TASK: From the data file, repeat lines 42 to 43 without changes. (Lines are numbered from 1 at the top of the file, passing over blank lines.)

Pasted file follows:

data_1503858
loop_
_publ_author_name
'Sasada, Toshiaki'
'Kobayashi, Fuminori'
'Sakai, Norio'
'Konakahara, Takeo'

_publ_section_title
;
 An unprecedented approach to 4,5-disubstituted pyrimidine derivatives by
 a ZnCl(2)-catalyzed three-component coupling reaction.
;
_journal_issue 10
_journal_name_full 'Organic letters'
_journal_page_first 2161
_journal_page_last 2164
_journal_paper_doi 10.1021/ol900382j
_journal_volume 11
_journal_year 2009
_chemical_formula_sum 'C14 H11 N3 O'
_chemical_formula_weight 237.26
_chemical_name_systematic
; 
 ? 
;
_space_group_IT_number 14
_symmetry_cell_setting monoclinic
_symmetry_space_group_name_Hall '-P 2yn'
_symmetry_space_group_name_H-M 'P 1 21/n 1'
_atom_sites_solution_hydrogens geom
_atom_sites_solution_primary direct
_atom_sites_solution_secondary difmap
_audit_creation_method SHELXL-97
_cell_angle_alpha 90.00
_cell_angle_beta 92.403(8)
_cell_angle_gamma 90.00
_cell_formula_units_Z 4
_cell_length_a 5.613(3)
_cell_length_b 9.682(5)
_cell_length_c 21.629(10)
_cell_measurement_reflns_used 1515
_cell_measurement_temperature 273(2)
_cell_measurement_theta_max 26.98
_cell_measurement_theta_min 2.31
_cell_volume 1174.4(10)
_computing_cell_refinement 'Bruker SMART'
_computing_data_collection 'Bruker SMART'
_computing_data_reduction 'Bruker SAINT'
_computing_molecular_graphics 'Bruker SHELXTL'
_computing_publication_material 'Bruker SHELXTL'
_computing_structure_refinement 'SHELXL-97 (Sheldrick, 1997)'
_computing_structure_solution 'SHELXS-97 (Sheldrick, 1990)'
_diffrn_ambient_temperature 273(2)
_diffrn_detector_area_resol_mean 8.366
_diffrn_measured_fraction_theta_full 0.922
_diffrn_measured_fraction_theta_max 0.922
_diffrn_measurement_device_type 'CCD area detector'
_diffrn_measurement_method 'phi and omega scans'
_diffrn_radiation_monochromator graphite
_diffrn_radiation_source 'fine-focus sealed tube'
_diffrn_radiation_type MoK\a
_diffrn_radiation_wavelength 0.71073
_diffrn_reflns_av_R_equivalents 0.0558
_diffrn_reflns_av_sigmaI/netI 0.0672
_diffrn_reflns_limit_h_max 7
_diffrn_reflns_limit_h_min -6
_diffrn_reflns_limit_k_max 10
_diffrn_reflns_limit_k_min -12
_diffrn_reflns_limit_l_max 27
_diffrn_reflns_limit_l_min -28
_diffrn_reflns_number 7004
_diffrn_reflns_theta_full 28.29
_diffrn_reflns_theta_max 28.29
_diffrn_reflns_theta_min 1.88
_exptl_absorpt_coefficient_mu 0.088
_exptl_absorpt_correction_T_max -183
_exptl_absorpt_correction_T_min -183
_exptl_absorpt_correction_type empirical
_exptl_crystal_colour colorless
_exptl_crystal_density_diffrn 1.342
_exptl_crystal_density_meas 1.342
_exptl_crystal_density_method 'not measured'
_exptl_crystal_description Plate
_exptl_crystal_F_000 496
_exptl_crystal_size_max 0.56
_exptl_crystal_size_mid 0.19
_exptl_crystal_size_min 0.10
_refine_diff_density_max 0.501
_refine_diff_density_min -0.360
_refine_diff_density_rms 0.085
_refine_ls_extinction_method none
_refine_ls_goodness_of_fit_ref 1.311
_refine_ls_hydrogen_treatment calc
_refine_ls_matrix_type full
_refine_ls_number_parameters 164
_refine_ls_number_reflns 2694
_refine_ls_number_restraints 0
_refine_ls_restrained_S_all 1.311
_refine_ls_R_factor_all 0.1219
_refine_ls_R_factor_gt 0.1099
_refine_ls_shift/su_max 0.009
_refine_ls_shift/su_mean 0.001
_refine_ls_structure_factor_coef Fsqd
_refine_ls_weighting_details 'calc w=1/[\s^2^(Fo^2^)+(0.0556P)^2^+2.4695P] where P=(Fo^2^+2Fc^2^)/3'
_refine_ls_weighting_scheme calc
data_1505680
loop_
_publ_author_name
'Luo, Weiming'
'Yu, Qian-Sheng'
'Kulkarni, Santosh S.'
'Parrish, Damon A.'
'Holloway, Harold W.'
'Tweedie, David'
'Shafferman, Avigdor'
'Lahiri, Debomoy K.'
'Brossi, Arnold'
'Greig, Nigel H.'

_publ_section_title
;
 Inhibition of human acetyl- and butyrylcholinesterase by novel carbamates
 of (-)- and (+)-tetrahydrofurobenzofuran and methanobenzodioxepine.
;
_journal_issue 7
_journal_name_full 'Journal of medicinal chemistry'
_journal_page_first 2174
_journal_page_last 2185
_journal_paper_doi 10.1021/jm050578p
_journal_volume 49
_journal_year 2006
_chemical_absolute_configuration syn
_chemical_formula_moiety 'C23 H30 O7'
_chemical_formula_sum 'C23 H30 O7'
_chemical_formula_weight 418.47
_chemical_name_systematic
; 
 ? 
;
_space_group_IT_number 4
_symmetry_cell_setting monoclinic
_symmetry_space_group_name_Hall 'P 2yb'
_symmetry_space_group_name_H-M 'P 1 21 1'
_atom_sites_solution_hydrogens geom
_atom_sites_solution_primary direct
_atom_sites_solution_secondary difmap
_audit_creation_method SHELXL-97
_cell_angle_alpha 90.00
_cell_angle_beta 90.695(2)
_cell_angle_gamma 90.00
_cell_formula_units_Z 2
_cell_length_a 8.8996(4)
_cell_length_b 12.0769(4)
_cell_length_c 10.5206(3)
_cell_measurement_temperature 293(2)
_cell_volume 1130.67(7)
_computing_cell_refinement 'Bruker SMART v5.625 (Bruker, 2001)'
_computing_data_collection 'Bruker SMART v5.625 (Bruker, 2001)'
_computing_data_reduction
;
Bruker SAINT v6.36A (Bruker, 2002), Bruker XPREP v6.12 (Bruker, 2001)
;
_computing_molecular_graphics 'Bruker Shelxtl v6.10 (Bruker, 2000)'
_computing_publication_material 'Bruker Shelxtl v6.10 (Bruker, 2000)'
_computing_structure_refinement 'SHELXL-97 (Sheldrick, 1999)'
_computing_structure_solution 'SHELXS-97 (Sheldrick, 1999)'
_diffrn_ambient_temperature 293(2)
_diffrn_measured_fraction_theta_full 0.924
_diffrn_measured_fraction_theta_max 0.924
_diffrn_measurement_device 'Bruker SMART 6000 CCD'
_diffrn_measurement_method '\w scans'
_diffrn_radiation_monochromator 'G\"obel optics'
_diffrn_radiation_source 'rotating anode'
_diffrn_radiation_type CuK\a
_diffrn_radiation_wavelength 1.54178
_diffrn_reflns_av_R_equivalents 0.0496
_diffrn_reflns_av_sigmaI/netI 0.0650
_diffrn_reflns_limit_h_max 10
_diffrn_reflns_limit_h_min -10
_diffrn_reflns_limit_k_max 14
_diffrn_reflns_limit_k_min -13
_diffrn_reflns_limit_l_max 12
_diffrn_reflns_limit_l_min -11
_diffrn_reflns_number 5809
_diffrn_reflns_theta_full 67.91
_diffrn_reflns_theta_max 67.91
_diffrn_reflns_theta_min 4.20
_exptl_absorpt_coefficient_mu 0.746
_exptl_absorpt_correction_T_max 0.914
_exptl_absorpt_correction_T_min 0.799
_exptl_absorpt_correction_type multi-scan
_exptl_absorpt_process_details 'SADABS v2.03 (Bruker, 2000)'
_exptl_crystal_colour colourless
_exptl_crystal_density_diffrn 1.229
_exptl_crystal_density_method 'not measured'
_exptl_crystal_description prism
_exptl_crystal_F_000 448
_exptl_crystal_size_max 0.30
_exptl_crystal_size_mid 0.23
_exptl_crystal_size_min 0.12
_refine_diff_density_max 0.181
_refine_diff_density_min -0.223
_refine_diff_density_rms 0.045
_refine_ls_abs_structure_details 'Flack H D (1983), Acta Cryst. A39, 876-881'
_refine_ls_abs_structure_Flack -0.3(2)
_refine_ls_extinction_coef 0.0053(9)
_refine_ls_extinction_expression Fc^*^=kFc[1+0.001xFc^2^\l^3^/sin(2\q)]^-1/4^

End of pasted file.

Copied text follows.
_cell_measurement_temperature 273(2)
_cell_measurement_theta_max 26.98